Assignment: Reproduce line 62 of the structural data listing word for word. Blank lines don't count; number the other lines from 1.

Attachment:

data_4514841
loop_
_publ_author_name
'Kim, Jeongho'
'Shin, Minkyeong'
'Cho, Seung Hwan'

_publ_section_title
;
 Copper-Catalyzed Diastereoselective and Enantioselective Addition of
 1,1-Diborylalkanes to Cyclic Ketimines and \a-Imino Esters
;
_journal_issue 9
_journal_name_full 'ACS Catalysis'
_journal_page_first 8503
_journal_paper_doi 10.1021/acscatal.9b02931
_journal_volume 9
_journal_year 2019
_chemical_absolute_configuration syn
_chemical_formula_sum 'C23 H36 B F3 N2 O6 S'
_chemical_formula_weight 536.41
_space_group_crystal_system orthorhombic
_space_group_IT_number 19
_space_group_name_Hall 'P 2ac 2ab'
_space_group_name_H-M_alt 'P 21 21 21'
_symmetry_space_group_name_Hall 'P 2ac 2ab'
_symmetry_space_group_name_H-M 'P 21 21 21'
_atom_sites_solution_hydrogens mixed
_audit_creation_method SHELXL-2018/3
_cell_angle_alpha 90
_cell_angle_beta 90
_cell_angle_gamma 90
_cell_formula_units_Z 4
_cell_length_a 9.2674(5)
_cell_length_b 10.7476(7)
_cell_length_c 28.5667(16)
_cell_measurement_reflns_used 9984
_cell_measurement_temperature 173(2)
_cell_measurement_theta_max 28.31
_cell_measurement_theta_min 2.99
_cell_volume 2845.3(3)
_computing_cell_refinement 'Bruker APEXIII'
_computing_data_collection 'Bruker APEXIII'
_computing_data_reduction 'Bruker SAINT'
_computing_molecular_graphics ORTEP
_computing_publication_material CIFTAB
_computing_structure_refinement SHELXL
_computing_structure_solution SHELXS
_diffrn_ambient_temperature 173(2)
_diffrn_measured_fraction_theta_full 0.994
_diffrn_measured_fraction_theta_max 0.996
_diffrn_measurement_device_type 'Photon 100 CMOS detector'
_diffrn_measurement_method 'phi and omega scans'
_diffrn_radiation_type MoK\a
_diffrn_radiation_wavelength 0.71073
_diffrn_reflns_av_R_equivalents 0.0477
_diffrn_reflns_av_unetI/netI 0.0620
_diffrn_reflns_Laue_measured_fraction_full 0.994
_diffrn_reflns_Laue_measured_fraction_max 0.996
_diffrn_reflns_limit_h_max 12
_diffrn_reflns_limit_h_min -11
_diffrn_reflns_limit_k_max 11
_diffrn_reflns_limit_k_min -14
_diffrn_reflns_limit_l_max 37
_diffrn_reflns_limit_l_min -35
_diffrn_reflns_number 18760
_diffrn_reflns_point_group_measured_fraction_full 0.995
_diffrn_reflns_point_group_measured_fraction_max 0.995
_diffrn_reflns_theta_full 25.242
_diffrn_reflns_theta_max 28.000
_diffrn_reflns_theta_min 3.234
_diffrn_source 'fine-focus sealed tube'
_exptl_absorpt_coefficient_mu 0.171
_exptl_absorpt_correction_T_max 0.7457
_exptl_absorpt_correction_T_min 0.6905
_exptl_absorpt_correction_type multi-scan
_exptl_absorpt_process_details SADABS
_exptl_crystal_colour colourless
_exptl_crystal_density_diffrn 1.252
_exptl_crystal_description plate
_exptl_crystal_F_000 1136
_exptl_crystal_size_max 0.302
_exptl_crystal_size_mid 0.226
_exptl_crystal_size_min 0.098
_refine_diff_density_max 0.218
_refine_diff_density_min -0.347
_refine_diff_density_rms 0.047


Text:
_diffrn_reflns_limit_k_min -14